Lawrence Coombes

IntroBritish engineer and flying ace
Was Pilot 
Aviator 
Flying ace 
Engineer 
Aerospace engineer 
From United Kingdom 
Type Engineering 
Military 
Science 
Gendermale
Birth 9 April 1899 
, Chennai, India
Death 2 June 1988 
, Melbourne, Australia
(aged 89 years)
Star signAries
Awards
Distinguished Flying Cross 
Commander of the Order of the British Empire 

Lawrence Percival Coombes DFC, CBE (9 April 1899 – 3 June 1988) was a British-Australian aeronautical engineer who served as the first Chief Superintendent of the Australian Aeronautical Research Laboratories from 1938 until 1964. He had previously worked at the Royal Aircraft Establishment from 1924, and during World War I had served as a pilot in the Royal Naval Air Service and Royal Air Force, becoming a flying ace credited with 15 aerial victories.

Biography

Early life and education

Coombes was born in Madras, India, and educated in London. From 1915 he studied engineering at the City and Guilds College in London, but in July 1917 he took leave of absence from his studies in order to enlist in the Royal Naval Air Service.

Military career

Coombes was assigned to HMS President on 22 July 1917 as a probationary flight officer, and attended the training schools at Air Stations Chingford and Cranwell, before being awarded his Royal Aero Club Aviator’s Certificate at Air Station Fairlop on 20 September.

He was promoted to flight sub-lieutenant on 28 September, and posted to HMS Daedalus in November. Coombes was eventually sent to France, and was initially assigned to No. 12 Naval Squadron based at Air Station Dunkirk from 11 January 1918, but was reassigned to No. 10 Naval Squadron two weeks later. Flying the Sopwith Camel, Coombes gained his first aerial victory on 24 March, destroying an Albatros D.V over Menin-Roulers. By the time of his second victory on 9 April (another D.V destroyed north of La Bassée), the Royal Naval Air Service had been merged with the Army’s Royal Flying Corps to form the Royal Air Force, and No. 10 Naval Squadron had been renamed No. 210 Squadron RAF. Coombes drove down three more enemy aircraft in May, and on 12 June he was appointed acting-captain while serving as a flight commander. In June and July he was credited with shooting down ten more aircraft, bringing his total number of victories to fifteen.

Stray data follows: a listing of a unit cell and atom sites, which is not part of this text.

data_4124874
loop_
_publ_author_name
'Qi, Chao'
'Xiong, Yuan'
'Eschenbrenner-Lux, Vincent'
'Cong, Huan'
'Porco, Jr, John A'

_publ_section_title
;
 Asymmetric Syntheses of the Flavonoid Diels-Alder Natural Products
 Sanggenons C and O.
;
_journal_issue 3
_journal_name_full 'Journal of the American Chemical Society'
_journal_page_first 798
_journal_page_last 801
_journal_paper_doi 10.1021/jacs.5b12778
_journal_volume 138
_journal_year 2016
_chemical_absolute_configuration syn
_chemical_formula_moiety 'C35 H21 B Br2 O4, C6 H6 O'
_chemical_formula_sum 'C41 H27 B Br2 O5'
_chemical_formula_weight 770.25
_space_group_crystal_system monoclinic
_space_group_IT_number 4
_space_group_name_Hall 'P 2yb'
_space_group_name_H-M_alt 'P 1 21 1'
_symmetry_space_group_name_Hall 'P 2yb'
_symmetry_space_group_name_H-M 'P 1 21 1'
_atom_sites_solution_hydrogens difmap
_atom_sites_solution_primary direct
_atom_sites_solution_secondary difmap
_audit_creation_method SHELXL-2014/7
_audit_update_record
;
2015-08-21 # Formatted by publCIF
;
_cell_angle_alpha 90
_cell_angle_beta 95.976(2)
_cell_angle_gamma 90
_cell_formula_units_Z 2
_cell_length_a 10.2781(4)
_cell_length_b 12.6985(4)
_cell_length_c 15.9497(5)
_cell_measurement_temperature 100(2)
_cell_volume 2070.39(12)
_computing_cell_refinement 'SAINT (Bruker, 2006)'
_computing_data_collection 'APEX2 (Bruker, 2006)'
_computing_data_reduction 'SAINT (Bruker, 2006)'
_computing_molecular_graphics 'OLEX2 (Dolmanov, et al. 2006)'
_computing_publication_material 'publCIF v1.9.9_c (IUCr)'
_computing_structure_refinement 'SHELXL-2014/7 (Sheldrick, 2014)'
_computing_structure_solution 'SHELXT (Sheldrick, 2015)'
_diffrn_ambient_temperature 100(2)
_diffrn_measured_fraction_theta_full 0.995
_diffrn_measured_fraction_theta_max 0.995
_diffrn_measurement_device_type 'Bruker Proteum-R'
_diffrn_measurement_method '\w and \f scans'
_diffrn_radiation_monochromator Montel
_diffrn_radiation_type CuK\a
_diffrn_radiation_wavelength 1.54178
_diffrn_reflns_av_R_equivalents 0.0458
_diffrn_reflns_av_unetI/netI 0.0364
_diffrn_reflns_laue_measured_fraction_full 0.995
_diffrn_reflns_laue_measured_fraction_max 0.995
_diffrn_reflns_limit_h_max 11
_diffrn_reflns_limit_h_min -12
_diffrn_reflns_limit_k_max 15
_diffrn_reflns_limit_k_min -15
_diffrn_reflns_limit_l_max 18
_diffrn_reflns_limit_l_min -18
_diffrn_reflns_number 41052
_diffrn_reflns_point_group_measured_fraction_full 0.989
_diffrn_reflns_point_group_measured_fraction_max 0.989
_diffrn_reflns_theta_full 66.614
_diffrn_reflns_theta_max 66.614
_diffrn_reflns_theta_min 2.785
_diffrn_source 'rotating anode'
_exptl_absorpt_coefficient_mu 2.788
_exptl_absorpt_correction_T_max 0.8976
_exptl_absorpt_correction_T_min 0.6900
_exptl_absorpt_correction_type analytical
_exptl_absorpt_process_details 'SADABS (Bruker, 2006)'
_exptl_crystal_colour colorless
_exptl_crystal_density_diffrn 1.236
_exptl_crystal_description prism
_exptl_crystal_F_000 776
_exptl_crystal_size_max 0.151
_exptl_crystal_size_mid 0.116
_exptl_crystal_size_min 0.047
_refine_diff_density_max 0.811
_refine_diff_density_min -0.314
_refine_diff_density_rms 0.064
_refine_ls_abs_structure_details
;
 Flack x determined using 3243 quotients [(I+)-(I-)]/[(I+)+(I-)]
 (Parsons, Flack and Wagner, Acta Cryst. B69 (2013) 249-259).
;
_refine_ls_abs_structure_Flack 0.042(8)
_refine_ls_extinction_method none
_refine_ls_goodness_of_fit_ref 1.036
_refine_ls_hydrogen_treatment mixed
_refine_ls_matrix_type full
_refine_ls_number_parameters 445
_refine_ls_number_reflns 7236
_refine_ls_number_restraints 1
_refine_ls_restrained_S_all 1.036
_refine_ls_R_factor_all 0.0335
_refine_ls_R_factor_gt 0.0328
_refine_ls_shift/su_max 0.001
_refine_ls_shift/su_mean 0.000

Coombes was awarded the Distinguished Flying Cross (DFC) on 3 August, then returned to England to spend the rest of the war serving as an instructor at No. 204 Training Depot Station at RAF Eastchurch.

Coombes left the RAF on 17 April 1919, and spent the rest of the summer barnstorming around the north of England in surplus B.E.2’s with Charles Kingsford Smith before returning to City and Guilds College, to finally receive his Engineering degree in mid-1920.

Engineering career

After four years working for C. A. Parsons & Co. in Newcastle upon Tyne, Coombes joined the Royal Aircraft Establishment as a Scientific Officer in the Aerodynamics Department. A year later, in 1925, he moved to the Marine Aircraft Experimental Establishment at Felixstowe, where he also acted as a technical advisor to the RAF’s High Speed Flight, competing for the 1927 Schneider Trophy.

Coombes remained a member of the Reserve of Air Force Officers (RAFO), being promoted to flying officer on 29 May 1923, but eventually relinquished his commission on 29 May 1926.

In 1930 he returned to the Royal Aircraft Establishment where he was in charge of the Seaplane Tank. In 1938 Coombes emigrated to Melbourne, Australia, after being appointed the first Chief Superintendent of the Aeronautical Research Laboratories (ARL), a division of the Council for Scientific and Industrial Research. In 1949 ARL was transferred to the Research and Development Branch of the Department of Supply, becoming one of the Defence Science Laboratories. In 1960, while serving as an advisor for the United Nations, Coombes helped India establish its first Aeronautical Research Laboratory.

Coombes retired in 1964, and in June was made a Commander of the Order of the British Empire “for services to aviation”.

Coombes died in Melbourne on 3 June 1988.

Personal life

On 6 April 1926 he married Annie Marie (“Nancy”) Lee, and they had two daughters; Shirley Ruth (b. 1928) and Josephine (b. 1932).

Honours and awards

Other awards and honours presented to Coombes include:

  • Freeman of the City of London for war services (1918)
  • Fellow of the Royal Aeronautical Society (1945)
  • Fellow of the Institute of Aeronautical Sciences (1953)
  • Fellow of the City and Guilds Institute (1953)
  • Lawrence Hargrave Memorial Medal (1957)
  • Kingsford-Smith Memorial Medal (1962)
  • Kernot Medal, University of Melbourne (1968)
  • Doctor of Engineering, Honoris Causa, Monash University (1975)
  • Fellow of Australian Academy of Technological Sciences (1975)
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